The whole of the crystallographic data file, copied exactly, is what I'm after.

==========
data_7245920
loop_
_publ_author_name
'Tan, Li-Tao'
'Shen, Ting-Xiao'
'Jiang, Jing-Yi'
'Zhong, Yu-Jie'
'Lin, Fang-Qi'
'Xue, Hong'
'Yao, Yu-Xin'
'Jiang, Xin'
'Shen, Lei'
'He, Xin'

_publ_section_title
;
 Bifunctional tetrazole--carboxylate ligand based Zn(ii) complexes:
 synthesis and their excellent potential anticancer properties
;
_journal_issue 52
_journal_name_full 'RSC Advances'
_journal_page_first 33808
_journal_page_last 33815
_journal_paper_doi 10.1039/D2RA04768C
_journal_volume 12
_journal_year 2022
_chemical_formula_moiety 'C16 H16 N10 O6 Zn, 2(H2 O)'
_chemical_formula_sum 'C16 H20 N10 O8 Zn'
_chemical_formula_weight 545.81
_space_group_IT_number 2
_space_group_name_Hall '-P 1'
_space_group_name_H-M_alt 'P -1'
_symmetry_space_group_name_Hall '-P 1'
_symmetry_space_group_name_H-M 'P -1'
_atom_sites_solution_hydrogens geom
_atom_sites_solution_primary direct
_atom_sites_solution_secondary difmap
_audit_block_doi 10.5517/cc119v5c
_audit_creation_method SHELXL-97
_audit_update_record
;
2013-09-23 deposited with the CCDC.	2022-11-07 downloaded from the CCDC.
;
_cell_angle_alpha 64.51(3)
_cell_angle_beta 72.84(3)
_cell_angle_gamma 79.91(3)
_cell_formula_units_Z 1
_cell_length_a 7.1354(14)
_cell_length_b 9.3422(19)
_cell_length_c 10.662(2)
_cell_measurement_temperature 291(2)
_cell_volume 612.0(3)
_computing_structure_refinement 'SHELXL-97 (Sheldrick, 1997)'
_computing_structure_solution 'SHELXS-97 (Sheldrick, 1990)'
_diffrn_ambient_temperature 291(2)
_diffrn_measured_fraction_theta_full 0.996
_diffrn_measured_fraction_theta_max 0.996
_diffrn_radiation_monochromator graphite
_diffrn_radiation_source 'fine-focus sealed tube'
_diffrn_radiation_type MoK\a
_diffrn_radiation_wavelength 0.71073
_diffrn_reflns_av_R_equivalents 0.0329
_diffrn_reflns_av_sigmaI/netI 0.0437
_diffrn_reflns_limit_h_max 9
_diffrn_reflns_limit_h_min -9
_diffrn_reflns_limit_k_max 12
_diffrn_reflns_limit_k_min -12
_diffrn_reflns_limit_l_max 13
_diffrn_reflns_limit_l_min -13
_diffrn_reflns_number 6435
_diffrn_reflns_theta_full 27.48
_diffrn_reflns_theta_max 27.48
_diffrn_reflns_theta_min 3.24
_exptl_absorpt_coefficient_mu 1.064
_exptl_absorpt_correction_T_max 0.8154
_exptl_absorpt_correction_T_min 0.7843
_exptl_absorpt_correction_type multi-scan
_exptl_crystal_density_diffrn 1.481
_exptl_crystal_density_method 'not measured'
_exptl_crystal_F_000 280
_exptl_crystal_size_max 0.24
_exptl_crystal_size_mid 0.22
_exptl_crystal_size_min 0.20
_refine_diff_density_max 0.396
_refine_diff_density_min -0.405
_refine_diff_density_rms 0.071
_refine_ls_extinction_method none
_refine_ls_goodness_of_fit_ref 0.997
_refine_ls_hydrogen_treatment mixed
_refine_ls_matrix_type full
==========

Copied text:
data_7245920
loop_
_publ_author_name
'Tan, Li-Tao'
'Shen, Ting-Xiao'
'Jiang, Jing-Yi'
'Zhong, Yu-Jie'
'Lin, Fang-Qi'
'Xue, Hong'
'Yao, Yu-Xin'
'Jiang, Xin'
'Shen, Lei'
'He, Xin'

_publ_section_title
;
 Bifunctional tetrazole--carboxylate ligand based Zn(ii) complexes:
 synthesis and their excellent potential anticancer properties
;
_journal_issue 52
_journal_name_full 'RSC Advances'
_journal_page_first 33808
_journal_page_last 33815
_journal_paper_doi 10.1039/D2RA04768C
_journal_volume 12
_journal_year 2022
_chemical_formula_moiety 'C16 H16 N10 O6 Zn, 2(H2 O)'
_chemical_formula_sum 'C16 H20 N10 O8 Zn'
_chemical_formula_weight 545.81
_space_group_IT_number 2
_space_group_name_Hall '-P 1'
_space_group_name_H-M_alt 'P -1'
_symmetry_space_group_name_Hall '-P 1'
_symmetry_space_group_name_H-M 'P -1'
_atom_sites_solution_hydrogens geom
_atom_sites_solution_primary direct
_atom_sites_solution_secondary difmap
_audit_block_doi 10.5517/cc119v5c
_audit_creation_method SHELXL-97
_audit_update_record
;
2013-09-23 deposited with the CCDC.	2022-11-07 downloaded from the CCDC.
;
_cell_angle_alpha 64.51(3)
_cell_angle_beta 72.84(3)
_cell_angle_gamma 79.91(3)
_cell_formula_units_Z 1
_cell_length_a 7.1354(14)
_cell_length_b 9.3422(19)
_cell_length_c 10.662(2)
_cell_measurement_temperature 291(2)
_cell_volume 612.0(3)
_computing_structure_refinement 'SHELXL-97 (Sheldrick, 1997)'
_computing_structure_solution 'SHELXS-97 (Sheldrick, 1990)'
_diffrn_ambient_temperature 291(2)
_diffrn_measured_fraction_theta_full 0.996
_diffrn_measured_fraction_theta_max 0.996
_diffrn_radiation_monochromator graphite
_diffrn_radiation_source 'fine-focus sealed tube'
_diffrn_radiation_type MoK\a
_diffrn_radiation_wavelength 0.71073
_diffrn_reflns_av_R_equivalents 0.0329
_diffrn_reflns_av_sigmaI/netI 0.0437
_diffrn_reflns_limit_h_max 9
_diffrn_reflns_limit_h_min -9
_diffrn_reflns_limit_k_max 12
_diffrn_reflns_limit_k_min -12
_diffrn_reflns_limit_l_max 13
_diffrn_reflns_limit_l_min -13
_diffrn_reflns_number 6435
_diffrn_reflns_theta_full 27.48
_diffrn_reflns_theta_max 27.48
_diffrn_reflns_theta_min 3.24
_exptl_absorpt_coefficient_mu 1.064
_exptl_absorpt_correction_T_max 0.8154
_exptl_absorpt_correction_T_min 0.7843
_exptl_absorpt_correction_type multi-scan
_exptl_crystal_density_diffrn 1.481
_exptl_crystal_density_method 'not measured'
_exptl_crystal_F_000 280
_exptl_crystal_size_max 0.24
_exptl_crystal_size_mid 0.22
_exptl_crystal_size_min 0.20
_refine_diff_density_max 0.396
_refine_diff_density_min -0.405
_refine_diff_density_rms 0.071
_refine_ls_extinction_method none
_refine_ls_goodness_of_fit_ref 0.997
_refine_ls_hydrogen_treatment mixed
_refine_ls_matrix_type full